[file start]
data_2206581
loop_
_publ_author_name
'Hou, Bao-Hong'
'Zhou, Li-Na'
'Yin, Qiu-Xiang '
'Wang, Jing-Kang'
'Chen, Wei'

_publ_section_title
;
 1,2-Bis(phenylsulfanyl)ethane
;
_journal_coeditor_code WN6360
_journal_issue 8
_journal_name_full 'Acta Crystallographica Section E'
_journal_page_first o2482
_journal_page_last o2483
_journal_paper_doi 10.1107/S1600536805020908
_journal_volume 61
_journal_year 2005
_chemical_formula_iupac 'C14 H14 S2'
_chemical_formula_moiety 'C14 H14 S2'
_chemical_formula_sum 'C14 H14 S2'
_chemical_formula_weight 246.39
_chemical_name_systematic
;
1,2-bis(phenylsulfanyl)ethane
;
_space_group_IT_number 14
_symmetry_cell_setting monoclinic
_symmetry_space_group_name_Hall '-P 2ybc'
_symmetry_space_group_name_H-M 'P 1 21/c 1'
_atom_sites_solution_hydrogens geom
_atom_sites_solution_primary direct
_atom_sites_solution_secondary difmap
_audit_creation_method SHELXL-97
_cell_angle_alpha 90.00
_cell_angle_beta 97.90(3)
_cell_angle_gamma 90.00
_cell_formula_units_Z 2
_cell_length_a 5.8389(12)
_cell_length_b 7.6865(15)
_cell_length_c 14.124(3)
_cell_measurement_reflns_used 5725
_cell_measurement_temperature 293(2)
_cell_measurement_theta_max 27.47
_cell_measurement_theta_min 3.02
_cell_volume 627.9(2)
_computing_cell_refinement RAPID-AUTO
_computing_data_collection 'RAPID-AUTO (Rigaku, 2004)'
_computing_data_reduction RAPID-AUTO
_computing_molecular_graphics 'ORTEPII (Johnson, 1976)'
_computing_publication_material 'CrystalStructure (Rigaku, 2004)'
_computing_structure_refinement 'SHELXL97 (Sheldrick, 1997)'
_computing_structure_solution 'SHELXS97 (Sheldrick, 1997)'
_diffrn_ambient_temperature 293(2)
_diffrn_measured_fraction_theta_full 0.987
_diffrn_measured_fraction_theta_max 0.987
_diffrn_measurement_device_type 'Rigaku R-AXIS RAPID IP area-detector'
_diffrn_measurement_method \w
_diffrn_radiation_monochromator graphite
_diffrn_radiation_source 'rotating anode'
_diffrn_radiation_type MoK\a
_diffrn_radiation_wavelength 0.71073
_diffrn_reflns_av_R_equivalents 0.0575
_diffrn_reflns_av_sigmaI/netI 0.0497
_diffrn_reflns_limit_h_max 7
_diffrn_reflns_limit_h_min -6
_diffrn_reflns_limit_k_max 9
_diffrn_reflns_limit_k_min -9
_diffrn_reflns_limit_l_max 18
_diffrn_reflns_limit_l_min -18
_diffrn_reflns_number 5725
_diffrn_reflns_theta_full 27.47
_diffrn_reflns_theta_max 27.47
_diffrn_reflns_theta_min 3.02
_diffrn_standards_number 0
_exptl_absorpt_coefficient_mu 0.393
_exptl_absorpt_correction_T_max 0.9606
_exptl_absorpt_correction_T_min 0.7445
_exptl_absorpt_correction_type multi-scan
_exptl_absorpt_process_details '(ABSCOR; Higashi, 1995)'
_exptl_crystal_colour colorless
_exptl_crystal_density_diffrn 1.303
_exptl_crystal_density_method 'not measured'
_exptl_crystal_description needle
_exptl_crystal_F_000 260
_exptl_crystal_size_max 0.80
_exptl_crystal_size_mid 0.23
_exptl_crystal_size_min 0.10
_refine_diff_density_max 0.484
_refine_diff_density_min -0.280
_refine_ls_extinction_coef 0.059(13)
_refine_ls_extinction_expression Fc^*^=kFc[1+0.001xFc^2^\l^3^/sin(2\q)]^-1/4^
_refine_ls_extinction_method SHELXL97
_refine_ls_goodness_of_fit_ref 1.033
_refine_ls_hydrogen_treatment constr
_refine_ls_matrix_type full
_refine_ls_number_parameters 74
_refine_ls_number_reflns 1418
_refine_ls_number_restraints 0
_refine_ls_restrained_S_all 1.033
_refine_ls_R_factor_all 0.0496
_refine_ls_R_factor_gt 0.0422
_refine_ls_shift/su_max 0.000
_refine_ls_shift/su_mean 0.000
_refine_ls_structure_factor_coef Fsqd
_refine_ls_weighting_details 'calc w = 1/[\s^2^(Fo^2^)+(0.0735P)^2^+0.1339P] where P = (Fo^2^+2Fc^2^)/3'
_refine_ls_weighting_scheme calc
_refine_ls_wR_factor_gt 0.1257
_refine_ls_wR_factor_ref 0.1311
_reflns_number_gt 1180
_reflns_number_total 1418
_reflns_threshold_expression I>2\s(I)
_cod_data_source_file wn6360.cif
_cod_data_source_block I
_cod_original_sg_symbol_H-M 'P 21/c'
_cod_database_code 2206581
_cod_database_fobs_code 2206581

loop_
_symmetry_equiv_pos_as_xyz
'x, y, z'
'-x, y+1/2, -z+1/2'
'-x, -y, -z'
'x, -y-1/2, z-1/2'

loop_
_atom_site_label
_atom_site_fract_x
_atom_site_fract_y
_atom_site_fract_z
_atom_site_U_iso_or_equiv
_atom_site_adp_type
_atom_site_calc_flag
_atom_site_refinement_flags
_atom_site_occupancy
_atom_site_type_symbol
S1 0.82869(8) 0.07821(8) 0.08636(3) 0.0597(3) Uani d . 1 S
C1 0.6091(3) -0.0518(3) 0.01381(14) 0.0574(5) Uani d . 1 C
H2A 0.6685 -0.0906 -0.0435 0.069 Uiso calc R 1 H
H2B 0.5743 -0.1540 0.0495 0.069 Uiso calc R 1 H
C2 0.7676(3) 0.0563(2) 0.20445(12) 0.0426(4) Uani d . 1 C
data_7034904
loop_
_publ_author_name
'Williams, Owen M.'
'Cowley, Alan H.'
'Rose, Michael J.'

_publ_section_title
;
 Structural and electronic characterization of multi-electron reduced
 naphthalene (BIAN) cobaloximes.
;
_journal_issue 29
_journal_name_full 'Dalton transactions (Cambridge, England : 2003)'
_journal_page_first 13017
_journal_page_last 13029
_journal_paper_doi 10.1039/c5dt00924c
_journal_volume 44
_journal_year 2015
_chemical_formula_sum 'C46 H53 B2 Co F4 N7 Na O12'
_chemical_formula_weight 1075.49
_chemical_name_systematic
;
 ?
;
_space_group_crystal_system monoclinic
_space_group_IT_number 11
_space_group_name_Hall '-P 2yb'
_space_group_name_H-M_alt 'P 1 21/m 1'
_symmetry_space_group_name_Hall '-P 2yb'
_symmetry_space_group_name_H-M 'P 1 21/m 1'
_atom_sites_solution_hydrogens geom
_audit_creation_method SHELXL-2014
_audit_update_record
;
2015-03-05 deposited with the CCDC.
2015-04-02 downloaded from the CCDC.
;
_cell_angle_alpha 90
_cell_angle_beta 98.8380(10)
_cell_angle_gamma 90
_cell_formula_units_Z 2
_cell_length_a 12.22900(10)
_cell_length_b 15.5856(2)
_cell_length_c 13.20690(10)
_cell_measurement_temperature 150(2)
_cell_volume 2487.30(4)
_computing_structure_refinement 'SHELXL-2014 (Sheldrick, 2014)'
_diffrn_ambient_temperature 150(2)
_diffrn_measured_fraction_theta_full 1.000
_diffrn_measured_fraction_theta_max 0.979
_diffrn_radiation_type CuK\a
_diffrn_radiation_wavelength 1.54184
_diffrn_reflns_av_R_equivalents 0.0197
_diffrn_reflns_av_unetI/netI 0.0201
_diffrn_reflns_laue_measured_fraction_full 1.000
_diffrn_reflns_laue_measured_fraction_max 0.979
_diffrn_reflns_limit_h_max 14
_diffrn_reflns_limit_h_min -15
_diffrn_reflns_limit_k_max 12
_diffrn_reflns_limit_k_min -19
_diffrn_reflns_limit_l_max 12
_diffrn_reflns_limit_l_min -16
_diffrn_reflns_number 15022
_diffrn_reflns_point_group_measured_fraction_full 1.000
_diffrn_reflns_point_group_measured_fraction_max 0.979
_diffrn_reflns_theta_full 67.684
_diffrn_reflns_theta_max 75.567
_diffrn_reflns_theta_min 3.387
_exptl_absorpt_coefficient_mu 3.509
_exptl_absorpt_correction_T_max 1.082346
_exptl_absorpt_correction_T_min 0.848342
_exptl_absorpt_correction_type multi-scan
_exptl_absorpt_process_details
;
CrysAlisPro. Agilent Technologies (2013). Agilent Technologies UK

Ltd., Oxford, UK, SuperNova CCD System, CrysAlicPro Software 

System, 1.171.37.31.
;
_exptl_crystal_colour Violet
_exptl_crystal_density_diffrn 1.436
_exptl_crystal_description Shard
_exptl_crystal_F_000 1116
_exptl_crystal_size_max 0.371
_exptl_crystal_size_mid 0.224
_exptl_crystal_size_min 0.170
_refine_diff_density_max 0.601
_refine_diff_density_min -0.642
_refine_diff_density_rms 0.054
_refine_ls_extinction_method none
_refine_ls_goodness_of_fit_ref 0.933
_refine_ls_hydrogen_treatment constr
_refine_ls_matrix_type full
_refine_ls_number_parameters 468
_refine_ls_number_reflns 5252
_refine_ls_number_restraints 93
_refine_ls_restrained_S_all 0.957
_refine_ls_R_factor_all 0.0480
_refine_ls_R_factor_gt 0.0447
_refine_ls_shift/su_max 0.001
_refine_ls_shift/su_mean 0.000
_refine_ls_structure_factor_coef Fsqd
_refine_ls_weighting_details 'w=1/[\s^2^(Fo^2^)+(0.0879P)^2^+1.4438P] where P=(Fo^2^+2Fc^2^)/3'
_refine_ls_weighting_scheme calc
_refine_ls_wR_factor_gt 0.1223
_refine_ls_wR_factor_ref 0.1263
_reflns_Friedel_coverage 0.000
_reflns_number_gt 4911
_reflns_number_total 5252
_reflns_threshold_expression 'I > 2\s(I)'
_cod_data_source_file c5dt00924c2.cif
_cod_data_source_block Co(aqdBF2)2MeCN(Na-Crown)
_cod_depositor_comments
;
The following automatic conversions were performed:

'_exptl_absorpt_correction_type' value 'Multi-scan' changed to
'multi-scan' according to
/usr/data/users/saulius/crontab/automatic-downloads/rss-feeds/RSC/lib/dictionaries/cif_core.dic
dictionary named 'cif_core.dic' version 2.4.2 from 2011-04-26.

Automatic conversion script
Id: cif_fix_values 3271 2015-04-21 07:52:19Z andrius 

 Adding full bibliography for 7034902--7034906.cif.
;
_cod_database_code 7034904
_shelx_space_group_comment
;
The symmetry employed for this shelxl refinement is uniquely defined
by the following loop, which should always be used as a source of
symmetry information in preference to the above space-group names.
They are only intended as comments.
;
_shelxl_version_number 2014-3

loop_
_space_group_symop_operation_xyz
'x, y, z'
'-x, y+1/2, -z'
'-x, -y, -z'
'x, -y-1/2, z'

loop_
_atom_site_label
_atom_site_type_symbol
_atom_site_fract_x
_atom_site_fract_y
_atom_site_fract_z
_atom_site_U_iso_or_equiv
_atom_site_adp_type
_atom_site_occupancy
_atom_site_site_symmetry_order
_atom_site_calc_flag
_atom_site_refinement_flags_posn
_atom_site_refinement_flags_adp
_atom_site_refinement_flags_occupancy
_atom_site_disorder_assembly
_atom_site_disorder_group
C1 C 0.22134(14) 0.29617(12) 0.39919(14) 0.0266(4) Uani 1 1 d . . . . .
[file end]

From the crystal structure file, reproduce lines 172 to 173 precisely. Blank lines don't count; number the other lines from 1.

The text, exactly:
_atom_sites_solution_hydrogens geom
_audit_creation_method SHELXL-2014